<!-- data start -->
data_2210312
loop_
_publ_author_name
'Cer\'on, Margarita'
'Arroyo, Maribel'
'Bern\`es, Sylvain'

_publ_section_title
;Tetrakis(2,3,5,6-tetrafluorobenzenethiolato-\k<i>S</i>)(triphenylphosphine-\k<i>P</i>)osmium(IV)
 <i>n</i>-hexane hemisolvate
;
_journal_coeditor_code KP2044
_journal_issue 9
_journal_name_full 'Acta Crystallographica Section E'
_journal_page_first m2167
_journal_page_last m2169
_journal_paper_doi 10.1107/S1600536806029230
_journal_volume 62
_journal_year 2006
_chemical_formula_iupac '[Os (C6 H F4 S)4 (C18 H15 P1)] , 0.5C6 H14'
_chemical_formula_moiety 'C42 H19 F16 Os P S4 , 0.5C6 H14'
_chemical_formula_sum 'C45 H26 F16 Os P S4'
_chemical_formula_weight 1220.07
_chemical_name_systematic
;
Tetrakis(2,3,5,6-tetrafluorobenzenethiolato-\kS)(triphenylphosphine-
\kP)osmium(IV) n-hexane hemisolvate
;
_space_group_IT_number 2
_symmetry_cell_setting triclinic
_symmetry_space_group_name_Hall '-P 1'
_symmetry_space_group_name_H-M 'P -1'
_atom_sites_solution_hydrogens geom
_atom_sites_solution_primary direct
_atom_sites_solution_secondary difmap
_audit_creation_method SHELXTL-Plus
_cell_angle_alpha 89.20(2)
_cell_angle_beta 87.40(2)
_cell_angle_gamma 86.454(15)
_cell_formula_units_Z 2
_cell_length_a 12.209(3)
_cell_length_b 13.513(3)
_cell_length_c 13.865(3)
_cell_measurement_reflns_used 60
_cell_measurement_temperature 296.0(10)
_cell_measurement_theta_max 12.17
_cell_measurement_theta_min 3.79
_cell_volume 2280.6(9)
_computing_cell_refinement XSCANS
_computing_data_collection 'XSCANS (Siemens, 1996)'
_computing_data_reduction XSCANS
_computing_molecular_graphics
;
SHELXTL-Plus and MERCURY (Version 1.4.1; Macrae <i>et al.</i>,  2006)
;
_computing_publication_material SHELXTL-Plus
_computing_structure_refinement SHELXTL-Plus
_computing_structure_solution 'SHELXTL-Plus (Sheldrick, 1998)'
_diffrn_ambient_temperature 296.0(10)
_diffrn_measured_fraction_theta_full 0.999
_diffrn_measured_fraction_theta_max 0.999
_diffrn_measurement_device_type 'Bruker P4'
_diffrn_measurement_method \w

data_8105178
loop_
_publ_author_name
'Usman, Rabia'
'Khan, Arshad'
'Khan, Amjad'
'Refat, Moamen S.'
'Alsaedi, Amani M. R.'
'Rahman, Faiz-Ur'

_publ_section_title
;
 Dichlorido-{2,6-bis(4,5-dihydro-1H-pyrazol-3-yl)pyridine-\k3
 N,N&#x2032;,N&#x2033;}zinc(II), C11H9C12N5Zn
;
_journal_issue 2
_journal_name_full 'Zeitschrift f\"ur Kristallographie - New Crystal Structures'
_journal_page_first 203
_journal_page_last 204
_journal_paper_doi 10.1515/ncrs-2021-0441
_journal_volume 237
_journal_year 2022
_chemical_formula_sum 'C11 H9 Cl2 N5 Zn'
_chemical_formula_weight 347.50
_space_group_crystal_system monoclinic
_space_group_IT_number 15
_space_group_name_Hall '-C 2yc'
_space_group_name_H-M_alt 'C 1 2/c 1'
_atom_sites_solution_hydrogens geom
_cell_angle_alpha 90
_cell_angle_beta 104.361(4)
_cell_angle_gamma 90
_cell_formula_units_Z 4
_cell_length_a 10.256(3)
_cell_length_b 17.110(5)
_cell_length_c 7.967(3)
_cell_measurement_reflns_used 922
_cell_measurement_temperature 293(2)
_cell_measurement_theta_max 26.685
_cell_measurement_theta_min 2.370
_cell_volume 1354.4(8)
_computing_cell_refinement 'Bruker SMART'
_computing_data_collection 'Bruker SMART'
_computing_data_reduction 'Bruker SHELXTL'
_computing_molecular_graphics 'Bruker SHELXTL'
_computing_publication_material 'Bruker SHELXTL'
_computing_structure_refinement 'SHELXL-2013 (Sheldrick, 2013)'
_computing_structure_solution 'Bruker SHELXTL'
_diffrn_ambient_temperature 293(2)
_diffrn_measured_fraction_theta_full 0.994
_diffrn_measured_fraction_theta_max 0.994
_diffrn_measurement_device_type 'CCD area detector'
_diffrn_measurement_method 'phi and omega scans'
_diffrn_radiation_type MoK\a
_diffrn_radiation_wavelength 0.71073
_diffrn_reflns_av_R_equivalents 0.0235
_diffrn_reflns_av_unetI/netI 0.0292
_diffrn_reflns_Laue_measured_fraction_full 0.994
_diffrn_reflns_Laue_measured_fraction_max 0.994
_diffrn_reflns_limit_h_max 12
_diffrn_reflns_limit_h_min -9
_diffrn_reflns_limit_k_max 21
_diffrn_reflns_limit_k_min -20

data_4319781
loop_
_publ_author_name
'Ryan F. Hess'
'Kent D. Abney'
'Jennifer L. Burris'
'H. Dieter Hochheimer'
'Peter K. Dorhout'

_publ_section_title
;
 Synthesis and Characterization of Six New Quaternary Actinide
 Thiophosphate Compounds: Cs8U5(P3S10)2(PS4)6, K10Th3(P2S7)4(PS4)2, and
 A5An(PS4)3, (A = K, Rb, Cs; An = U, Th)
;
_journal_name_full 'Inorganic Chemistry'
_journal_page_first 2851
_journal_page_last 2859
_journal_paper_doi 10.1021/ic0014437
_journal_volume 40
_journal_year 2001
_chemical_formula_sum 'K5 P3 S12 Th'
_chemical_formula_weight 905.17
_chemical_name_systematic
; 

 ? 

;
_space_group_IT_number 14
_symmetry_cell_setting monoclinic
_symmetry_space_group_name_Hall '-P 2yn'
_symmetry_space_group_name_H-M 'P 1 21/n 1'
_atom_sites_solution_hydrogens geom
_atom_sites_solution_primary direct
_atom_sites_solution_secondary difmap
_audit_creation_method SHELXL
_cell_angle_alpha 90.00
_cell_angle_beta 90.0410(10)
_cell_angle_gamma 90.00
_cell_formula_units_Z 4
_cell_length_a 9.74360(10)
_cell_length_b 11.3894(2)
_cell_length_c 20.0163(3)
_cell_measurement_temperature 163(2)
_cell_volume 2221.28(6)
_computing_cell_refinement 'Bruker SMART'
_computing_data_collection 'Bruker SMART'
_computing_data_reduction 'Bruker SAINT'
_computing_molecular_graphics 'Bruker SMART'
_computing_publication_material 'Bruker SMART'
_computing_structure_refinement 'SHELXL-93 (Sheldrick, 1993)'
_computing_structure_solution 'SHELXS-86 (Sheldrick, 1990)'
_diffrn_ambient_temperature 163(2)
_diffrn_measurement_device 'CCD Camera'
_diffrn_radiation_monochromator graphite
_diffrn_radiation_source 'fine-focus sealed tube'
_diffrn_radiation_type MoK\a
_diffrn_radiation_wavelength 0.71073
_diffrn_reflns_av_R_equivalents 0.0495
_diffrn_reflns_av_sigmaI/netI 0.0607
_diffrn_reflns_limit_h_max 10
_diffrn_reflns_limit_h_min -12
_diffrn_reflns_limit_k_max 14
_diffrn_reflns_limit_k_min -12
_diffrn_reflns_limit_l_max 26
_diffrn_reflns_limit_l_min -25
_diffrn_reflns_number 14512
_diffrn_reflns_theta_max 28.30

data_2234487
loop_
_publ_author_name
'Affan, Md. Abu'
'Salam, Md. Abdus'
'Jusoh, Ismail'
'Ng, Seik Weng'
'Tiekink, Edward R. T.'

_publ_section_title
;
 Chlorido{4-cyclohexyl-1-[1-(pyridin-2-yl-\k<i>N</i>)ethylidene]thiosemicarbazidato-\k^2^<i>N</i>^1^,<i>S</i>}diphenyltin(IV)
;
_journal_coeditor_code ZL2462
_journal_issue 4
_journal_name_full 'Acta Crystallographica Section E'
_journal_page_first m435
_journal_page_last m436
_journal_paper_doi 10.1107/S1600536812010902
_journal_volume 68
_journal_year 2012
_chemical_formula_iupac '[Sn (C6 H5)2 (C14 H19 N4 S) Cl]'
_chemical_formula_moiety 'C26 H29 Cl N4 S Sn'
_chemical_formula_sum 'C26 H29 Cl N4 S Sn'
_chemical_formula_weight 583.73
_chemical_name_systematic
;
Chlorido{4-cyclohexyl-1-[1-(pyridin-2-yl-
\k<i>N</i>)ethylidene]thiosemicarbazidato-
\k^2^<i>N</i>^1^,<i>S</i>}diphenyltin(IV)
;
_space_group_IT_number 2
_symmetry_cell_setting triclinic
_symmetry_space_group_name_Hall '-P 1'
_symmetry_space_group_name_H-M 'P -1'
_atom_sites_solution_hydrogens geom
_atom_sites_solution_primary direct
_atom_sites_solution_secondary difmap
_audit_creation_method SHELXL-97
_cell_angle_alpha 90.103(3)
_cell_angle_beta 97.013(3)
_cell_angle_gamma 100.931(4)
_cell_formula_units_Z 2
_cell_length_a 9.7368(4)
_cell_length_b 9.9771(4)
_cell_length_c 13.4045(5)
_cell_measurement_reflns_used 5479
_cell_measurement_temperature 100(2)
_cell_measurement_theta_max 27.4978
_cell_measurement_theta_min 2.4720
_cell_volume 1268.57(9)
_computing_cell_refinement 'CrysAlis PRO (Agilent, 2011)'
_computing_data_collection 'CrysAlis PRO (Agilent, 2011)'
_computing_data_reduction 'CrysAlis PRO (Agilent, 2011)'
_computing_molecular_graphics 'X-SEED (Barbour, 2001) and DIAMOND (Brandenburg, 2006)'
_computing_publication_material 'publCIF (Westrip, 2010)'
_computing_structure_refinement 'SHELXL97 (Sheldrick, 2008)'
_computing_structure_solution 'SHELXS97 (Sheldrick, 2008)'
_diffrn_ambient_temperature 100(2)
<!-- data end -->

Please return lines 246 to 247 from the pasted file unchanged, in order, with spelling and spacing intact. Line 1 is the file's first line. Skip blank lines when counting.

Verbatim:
_computing_structure_refinement 'SHELXL97 (Sheldrick, 2008)'
_computing_structure_solution 'SHELXS97 (Sheldrick, 2008)'